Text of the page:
happy2rv 09/29/19 08:34pm Travel Trailers
RE: New trailer came off hitch!!

^Ok? I’ve never had an electric jack either, couldn’t imagine cranking the jack back up significantly every time I hook up a trailer. Let’s put this in perspective. Of the 100,000s? Of trailers that likely get hitched up every day, every year, how many come off? Yes due diligence to make sure you hooked up the trailer right is warranted, but how many people check tire pressure every day or check the oil every day or check lights every day? I’m sure a few will chime in and say “me”, but it’s risk vs reward type thing. I suppose if one doesn’t have the confidence that they can actually latch a trailer right, then it is certainly a failsafe, but again, probability type thing. I can't imagine having a travel trailer that doesn't have an electric tongue jack. I'm sure I wouldn't do this with a manual crank either, but with the electric jack, its much easier to raise the trailer to get the anti-sway bars in place. It's a side benefit that its a pretty reliable test that the hitch is firmly in place.
happy2rv 09/29/19 06:28pm Beginning RVing
RE: Plus AND Minus 12v from AC to Thermostat

More confused than ever? It would help if you identified the models of the components involved and the problem you are trying to solve. Without knowing the components involved, any answers will be speculation and generalities. I think its probably safe to say, what you are referring to as minus 12V is indeed 12V negative or 12V ground as others have suggested. Most things installed in an RV aren't fed directly from the converter, but +12V is fed from the load center. 12V ground is usually fed from a bus bar located in or near the load center. As to your second question "why?", I believe you posted your own answer. The schematic of the A/C control box indicates that the plus AND minus 12v come from the power converter and are passed on, thru connectors, to both the A/C control box and also to the thermostat. When you disconnect the power feeding the A/C control box, you disconnect the power feeding the thermostat.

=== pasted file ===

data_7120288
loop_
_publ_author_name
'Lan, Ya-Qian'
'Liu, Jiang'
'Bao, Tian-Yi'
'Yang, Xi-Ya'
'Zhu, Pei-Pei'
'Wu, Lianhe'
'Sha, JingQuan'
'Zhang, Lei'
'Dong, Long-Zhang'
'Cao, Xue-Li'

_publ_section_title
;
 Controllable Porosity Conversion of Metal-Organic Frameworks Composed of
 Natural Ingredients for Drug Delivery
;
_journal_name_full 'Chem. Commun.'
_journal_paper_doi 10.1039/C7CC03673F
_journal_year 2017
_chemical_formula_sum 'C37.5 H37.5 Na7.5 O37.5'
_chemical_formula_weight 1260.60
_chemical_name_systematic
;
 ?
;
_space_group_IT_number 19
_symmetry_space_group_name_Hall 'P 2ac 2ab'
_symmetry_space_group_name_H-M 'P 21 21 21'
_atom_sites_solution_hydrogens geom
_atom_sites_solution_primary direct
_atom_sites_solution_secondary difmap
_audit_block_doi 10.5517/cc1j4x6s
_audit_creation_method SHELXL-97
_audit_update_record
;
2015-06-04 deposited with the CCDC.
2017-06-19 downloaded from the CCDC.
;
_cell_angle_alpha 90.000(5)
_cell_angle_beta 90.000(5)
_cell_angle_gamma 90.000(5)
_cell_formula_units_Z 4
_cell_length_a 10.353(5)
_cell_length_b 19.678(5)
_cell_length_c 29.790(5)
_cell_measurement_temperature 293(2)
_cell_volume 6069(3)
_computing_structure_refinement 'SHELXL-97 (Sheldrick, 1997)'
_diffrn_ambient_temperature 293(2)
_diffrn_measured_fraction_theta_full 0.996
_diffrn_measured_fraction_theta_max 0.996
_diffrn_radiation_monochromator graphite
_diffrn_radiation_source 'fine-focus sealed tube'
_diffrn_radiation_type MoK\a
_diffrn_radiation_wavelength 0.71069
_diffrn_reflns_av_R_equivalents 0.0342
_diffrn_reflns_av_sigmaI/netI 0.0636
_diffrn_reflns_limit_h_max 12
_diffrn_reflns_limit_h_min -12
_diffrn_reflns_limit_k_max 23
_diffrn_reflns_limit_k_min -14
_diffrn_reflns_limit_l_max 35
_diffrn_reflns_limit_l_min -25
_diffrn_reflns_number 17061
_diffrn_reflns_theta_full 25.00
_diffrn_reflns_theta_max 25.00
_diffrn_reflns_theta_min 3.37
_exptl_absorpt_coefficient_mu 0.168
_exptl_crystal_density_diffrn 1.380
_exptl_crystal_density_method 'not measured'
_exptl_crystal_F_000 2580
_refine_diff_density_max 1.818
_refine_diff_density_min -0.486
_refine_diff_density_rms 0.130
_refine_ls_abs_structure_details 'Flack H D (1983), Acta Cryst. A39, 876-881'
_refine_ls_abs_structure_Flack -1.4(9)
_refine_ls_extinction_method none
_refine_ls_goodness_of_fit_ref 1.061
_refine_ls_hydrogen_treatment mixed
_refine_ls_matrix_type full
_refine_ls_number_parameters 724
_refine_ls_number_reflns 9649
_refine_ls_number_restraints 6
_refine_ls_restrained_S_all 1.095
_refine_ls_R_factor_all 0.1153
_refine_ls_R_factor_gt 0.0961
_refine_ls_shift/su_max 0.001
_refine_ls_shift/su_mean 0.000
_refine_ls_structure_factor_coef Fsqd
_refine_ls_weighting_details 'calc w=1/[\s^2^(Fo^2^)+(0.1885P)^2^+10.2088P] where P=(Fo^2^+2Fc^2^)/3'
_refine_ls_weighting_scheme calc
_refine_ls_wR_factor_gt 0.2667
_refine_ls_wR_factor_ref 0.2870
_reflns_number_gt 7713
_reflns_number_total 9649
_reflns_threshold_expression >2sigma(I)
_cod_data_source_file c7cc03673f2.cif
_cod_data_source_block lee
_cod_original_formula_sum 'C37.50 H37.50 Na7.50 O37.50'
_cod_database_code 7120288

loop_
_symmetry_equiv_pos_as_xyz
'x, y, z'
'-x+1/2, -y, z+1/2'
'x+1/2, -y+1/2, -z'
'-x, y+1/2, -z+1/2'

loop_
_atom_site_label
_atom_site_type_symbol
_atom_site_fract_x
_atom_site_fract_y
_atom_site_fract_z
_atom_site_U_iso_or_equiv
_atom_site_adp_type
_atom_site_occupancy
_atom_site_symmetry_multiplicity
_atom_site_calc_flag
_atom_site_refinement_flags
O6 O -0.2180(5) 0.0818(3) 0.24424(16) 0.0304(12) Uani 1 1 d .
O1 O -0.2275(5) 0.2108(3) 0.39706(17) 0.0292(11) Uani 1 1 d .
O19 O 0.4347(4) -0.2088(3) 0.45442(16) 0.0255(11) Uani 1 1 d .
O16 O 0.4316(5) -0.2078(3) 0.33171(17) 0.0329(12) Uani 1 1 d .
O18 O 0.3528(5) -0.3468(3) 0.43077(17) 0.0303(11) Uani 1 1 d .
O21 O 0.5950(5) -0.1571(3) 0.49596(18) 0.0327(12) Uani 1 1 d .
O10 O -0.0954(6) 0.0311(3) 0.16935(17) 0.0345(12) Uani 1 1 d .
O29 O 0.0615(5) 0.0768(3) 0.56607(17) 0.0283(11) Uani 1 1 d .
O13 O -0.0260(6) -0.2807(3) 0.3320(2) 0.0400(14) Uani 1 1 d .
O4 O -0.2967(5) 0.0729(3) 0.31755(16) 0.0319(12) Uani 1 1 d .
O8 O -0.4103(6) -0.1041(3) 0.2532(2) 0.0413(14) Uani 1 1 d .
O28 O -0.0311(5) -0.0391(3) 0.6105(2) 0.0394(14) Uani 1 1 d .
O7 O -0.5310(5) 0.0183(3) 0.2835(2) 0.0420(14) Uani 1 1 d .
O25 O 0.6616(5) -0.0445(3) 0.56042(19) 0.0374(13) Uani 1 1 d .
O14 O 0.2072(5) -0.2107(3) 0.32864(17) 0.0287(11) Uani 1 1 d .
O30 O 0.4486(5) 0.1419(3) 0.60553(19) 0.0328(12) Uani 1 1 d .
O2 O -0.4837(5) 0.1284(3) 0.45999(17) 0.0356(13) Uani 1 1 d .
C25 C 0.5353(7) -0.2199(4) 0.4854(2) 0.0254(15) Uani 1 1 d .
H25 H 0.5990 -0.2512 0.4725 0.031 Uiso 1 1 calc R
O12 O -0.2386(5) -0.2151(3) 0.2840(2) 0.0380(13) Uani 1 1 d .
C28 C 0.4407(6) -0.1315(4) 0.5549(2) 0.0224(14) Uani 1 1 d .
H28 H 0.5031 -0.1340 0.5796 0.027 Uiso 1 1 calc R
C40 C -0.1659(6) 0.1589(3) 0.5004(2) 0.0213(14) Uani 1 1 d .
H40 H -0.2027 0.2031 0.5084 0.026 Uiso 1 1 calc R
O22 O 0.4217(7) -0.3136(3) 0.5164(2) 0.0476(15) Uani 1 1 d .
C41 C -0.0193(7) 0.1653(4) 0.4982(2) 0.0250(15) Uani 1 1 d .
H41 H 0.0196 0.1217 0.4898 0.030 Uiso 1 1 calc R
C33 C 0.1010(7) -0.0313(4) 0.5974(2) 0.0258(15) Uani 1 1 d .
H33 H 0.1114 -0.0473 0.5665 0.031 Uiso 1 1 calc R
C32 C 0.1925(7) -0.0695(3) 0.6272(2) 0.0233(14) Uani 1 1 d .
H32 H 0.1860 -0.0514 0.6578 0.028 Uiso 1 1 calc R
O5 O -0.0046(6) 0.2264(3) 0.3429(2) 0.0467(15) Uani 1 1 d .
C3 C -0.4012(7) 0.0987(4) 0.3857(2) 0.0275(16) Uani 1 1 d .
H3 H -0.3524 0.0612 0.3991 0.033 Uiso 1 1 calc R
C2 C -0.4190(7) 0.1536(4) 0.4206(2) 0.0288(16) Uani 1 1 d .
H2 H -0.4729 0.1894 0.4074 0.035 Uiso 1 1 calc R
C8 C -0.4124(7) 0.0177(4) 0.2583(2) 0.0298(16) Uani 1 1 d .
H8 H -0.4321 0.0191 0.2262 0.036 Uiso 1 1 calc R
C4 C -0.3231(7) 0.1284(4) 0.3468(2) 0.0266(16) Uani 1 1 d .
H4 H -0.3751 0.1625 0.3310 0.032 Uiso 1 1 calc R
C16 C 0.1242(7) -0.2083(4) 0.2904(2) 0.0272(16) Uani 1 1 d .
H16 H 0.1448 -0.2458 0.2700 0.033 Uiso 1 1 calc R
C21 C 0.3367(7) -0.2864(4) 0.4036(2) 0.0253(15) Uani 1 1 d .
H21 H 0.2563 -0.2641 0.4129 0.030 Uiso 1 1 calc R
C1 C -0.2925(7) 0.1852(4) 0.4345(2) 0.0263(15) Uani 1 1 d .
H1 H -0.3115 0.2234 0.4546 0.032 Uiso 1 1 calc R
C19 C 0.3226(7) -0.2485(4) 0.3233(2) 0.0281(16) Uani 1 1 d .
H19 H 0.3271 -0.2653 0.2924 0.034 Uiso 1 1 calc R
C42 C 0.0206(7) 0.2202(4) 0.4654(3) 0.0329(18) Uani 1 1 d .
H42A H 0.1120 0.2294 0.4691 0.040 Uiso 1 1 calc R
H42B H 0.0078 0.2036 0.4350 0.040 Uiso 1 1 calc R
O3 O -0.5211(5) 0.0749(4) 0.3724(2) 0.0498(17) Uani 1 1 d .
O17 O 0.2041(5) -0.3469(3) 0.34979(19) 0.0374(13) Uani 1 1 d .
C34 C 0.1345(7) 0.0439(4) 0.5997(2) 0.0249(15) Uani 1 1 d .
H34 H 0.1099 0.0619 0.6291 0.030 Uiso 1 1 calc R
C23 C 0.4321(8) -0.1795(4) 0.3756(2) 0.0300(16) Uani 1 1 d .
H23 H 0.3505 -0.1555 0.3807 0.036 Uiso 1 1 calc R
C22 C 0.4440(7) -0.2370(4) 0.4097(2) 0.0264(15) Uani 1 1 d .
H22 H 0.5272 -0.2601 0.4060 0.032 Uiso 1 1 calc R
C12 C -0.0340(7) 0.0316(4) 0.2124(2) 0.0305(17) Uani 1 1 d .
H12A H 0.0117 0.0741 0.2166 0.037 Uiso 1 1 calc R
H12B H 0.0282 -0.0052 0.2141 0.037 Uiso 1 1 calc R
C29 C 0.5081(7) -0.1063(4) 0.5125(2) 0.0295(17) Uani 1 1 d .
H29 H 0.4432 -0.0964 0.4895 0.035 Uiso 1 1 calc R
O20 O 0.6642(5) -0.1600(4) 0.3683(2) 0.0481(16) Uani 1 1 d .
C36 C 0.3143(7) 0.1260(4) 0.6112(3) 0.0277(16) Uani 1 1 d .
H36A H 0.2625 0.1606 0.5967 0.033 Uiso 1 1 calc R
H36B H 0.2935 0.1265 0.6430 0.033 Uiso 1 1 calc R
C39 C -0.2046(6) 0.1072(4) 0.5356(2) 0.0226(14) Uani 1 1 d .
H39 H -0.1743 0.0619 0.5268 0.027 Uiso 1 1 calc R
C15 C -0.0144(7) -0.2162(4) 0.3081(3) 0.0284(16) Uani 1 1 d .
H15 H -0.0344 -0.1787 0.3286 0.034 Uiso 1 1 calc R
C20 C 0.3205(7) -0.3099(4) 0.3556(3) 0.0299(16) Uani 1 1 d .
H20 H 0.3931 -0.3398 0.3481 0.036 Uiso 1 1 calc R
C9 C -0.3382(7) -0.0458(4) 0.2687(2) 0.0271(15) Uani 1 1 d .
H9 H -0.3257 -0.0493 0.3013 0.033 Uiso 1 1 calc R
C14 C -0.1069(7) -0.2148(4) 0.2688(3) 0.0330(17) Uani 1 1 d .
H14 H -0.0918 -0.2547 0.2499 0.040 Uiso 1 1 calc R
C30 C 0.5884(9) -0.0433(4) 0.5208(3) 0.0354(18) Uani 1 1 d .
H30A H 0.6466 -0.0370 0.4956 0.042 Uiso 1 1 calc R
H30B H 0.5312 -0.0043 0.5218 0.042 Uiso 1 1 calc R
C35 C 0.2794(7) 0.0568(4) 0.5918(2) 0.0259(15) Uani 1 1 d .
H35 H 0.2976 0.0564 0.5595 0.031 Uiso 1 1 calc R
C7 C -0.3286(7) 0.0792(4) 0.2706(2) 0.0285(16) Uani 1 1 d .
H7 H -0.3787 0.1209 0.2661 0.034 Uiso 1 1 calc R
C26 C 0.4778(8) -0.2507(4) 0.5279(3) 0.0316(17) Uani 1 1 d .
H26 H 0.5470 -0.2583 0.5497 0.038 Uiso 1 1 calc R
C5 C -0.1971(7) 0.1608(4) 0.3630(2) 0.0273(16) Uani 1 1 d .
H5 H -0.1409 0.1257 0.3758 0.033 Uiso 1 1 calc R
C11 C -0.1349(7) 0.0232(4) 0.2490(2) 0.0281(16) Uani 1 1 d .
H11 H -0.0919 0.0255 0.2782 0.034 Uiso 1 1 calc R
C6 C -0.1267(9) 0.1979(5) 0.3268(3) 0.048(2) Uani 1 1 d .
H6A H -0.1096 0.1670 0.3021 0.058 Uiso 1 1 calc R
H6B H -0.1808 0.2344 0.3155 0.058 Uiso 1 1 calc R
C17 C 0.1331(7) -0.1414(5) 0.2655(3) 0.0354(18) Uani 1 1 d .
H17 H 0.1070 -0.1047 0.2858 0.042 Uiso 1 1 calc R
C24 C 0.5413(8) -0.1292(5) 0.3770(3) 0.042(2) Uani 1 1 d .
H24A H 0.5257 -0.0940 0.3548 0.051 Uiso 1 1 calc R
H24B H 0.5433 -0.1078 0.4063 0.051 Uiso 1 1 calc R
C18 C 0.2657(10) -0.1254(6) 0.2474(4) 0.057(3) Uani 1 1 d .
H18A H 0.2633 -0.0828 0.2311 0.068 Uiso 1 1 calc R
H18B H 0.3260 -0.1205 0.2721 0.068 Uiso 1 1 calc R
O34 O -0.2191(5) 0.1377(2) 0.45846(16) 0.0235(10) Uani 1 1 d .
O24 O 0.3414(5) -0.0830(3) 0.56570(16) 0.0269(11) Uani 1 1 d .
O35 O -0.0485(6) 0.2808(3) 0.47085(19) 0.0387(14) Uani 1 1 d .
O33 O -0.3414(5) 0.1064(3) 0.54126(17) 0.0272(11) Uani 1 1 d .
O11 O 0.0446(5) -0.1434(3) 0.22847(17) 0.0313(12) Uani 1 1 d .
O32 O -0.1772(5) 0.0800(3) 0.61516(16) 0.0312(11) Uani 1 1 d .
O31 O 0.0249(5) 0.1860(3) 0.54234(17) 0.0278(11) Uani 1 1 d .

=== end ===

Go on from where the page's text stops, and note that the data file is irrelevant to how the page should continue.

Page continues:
happy2rv 09/29/19 03:18pm Fifth-Wheels
RE: Which models have factory dog or wolf logo on camper?

Yes, but it is not the same. Putting a 5.0 Gt sticker on a v6 mustang dont make it so. Obviously you're free to do what you want. We don't have to understand it, but I think your analogy falls apart. If you take the badge off of the GT, its still a GT. It's the differences in the drive train and suspension that, for most, make the GT worth the difference in expense. Now, if the travel trailer were somehow different because of its name I would agree. But I'm not aware of any differences. Its not like the inside is made of rawhide or has a special dog bed that others don't. The bounder was always Kangaroo themed. Until the year we bought ours, they always had a big Kangaroo graphic on the side. Mine came with a decal tucked away in a drawer that we never put on. The graphic didn't change how it operated or functioned in any way.